Foreigners on US death row no longer have right to make international appeal

Click to follow
The Independent US

Showing its impatience with outside interference in the US system of capital punishment, the Bush administration has pulled out of an international protocol that allowed foreigners on death row to take their cases to the World Court.

Showing its impatience with outside interference in the US system of capital punishment, the Bush administration has pulled out of an international protocol that allowed foreigners on death row to take their cases to the World Court.

In a two-paragraph letter to Kofi Annan, the UN secretary general, Condoleezza Rice, the Secretary of State told him that the US "hereby withdraws" from the optional protocol, part of the 1969 Vienna Convention on consular relations. It stipulates that signatories must allow the International Court of Justice ((ICJ) in the Hague - the World Court - to have the final say in cases where foreign citizens say they have been denied access to their own consular officials when jailed abroad.

The letter, dated 7 March, came three weeks before the US Supreme Court was due to hear the case of Ernesto Medellin, a Mexican on death row in Texas, who is asking for a World Court ruling made last year in favour of Mexico to be enforced. But the appeal may now be moot.

Just 10 days ago the Bush administration, not known for its friendliness to international institution - astounded many observers by agreeing that the Mr Medellin and 50 other Mexicans on US state death rows should be granted new court hearings, in line with the ICJ demand. But those hearings will be the last. The withdrawal, a State Department spokesman said, would ensure that in future the ICJ would not be able to interfere in cases involving foreigners, and thus "supervise or disrupt our domestic criminal system".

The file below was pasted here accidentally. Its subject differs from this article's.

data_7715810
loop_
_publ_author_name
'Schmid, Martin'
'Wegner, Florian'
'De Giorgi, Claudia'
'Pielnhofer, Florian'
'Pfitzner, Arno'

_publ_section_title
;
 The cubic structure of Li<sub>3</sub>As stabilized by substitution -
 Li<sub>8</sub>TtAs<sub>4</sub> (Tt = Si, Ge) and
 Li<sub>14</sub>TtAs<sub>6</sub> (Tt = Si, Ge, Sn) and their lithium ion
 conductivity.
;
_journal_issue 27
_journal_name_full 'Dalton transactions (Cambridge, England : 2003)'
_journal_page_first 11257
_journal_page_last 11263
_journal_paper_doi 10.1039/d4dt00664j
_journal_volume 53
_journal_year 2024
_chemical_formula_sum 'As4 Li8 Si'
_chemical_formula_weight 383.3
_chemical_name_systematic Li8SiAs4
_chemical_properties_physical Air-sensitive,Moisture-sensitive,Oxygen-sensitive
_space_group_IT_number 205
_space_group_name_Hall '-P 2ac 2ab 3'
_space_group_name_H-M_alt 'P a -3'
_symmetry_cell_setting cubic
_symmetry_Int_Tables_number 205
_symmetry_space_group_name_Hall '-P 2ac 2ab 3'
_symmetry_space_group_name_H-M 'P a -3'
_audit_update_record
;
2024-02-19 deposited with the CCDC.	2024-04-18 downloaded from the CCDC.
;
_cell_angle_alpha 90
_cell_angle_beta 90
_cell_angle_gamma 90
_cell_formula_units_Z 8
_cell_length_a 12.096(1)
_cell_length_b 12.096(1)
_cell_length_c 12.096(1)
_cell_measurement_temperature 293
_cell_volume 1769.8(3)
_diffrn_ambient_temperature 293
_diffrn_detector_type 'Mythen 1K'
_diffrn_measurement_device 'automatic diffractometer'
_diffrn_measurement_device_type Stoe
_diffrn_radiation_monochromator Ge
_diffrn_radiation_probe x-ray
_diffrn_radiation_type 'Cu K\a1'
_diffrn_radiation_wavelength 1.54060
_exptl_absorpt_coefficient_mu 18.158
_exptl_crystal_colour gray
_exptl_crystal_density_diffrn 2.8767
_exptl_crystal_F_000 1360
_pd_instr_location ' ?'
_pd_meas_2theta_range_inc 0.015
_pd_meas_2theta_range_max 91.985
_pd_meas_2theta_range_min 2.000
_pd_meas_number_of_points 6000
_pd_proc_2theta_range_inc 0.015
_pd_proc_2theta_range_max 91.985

There are currently 118 foreign nationals condemned to death in the US, including one Briton, Linda Carty, who was born in St Kitts.

The withdrawal comes at a moment when outside pressures on the US judicial system - in particular its use of capital punishment - are a highly sensitive issue. Only 10 days ago the Supreme Court was fiercely criticised by conservatives here when it banned the execution of juvenile offenders, with a majority opinion that cited, among other reasons, "international norms".

A similar attitude also partly explains Washington's enduring refusal to subscribe to the International Criminal Court, set up under the aegis of the UN, which it claims is another intrusion into US judicial sovereignty.

The Medellin case has become an additional bone of contention between the US and Mexico, when the two countries are already at odds over immigration and cross-border crime. Washington's latest move was certain to feature during Ms Rice's visit to Mexico City yesterday, which aimed to improve bilateral relations ahead of a meeting between Vicente Fox, Mexico's President, and President Bush at the latter's Texas ranch later this month.

The US had signed up to the Vienna protocol to protect its own citizens abroad. Indeed, Washington was the first country to invoke it, when Washington won a judgment from the ICJ against Iran when 52 US citizens were taken hostage in Tehran in 1979. The US will not now be able to use the convention to assist its citizens overseas.

Comments